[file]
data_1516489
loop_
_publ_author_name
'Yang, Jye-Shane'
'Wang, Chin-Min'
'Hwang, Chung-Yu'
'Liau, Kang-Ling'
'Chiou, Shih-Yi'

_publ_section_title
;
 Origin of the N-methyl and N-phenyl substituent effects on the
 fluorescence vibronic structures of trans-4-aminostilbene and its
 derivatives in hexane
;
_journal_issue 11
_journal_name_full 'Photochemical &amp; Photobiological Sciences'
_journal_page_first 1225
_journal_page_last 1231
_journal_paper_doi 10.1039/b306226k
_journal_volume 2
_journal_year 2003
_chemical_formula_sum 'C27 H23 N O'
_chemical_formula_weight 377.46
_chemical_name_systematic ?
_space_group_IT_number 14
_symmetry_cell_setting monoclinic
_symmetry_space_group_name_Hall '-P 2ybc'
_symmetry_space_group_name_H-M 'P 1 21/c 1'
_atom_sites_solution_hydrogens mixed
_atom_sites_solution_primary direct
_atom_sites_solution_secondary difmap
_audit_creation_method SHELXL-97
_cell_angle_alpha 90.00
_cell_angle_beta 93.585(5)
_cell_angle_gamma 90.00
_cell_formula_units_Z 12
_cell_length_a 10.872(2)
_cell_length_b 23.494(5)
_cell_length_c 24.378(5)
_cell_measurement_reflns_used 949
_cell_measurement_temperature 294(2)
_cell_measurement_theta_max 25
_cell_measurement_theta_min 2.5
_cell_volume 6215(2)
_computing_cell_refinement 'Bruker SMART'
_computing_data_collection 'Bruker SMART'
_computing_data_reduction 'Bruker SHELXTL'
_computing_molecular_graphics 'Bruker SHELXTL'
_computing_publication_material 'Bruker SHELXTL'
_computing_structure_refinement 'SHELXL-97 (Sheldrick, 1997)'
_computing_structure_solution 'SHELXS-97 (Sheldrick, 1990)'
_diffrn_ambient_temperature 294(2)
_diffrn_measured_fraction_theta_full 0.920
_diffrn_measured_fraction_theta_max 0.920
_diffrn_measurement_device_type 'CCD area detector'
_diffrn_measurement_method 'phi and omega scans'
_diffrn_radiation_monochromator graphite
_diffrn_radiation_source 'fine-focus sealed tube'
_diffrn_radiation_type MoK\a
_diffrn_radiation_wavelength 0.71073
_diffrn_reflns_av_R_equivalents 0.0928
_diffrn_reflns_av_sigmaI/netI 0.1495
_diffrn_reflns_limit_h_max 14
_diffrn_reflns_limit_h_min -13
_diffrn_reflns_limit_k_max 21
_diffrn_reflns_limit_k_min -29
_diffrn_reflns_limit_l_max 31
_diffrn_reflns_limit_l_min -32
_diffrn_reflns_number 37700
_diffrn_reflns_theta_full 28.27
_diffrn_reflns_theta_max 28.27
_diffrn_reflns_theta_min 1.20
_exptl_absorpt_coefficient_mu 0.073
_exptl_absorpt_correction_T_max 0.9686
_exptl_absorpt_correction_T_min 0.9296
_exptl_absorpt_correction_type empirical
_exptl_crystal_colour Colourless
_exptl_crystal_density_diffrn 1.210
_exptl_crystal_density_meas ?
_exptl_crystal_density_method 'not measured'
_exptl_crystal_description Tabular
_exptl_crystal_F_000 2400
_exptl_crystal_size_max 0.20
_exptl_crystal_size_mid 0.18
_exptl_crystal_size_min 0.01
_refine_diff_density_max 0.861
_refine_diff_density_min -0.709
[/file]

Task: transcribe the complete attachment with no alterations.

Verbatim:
data_1516489
loop_
_publ_author_name
'Yang, Jye-Shane'
'Wang, Chin-Min'
'Hwang, Chung-Yu'
'Liau, Kang-Ling'
'Chiou, Shih-Yi'

_publ_section_title
;
 Origin of the N-methyl and N-phenyl substituent effects on the
 fluorescence vibronic structures of trans-4-aminostilbene and its
 derivatives in hexane
;
_journal_issue 11
_journal_name_full 'Photochemical &amp; Photobiological Sciences'
_journal_page_first 1225
_journal_page_last 1231
_journal_paper_doi 10.1039/b306226k
_journal_volume 2
_journal_year 2003
_chemical_formula_sum 'C27 H23 N O'
_chemical_formula_weight 377.46
_chemical_name_systematic ?
_space_group_IT_number 14
_symmetry_cell_setting monoclinic
_symmetry_space_group_name_Hall '-P 2ybc'
_symmetry_space_group_name_H-M 'P 1 21/c 1'
_atom_sites_solution_hydrogens mixed
_atom_sites_solution_primary direct
_atom_sites_solution_secondary difmap
_audit_creation_method SHELXL-97
_cell_angle_alpha 90.00
_cell_angle_beta 93.585(5)
_cell_angle_gamma 90.00
_cell_formula_units_Z 12
_cell_length_a 10.872(2)
_cell_length_b 23.494(5)
_cell_length_c 24.378(5)
_cell_measurement_reflns_used 949
_cell_measurement_temperature 294(2)
_cell_measurement_theta_max 25
_cell_measurement_theta_min 2.5
_cell_volume 6215(2)
_computing_cell_refinement 'Bruker SMART'
_computing_data_collection 'Bruker SMART'
_computing_data_reduction 'Bruker SHELXTL'
_computing_molecular_graphics 'Bruker SHELXTL'
_computing_publication_material 'Bruker SHELXTL'
_computing_structure_refinement 'SHELXL-97 (Sheldrick, 1997)'
_computing_structure_solution 'SHELXS-97 (Sheldrick, 1990)'
_diffrn_ambient_temperature 294(2)
_diffrn_measured_fraction_theta_full 0.920
_diffrn_measured_fraction_theta_max 0.920
_diffrn_measurement_device_type 'CCD area detector'
_diffrn_measurement_method 'phi and omega scans'
_diffrn_radiation_monochromator graphite
_diffrn_radiation_source 'fine-focus sealed tube'
_diffrn_radiation_type MoK\a
_diffrn_radiation_wavelength 0.71073
_diffrn_reflns_av_R_equivalents 0.0928
_diffrn_reflns_av_sigmaI/netI 0.1495
_diffrn_reflns_limit_h_max 14
_diffrn_reflns_limit_h_min -13
_diffrn_reflns_limit_k_max 21
_diffrn_reflns_limit_k_min -29
_diffrn_reflns_limit_l_max 31
_diffrn_reflns_limit_l_min -32
_diffrn_reflns_number 37700
_diffrn_reflns_theta_full 28.27
_diffrn_reflns_theta_max 28.27
_diffrn_reflns_theta_min 1.20
_exptl_absorpt_coefficient_mu 0.073
_exptl_absorpt_correction_T_max 0.9686
_exptl_absorpt_correction_T_min 0.9296
_exptl_absorpt_correction_type empirical
_exptl_crystal_colour Colourless
_exptl_crystal_density_diffrn 1.210
_exptl_crystal_density_meas ?
_exptl_crystal_density_method 'not measured'
_exptl_crystal_description Tabular
_exptl_crystal_F_000 2400
_exptl_crystal_size_max 0.20
_exptl_crystal_size_mid 0.18
_exptl_crystal_size_min 0.01
_refine_diff_density_max 0.861
_refine_diff_density_min -0.709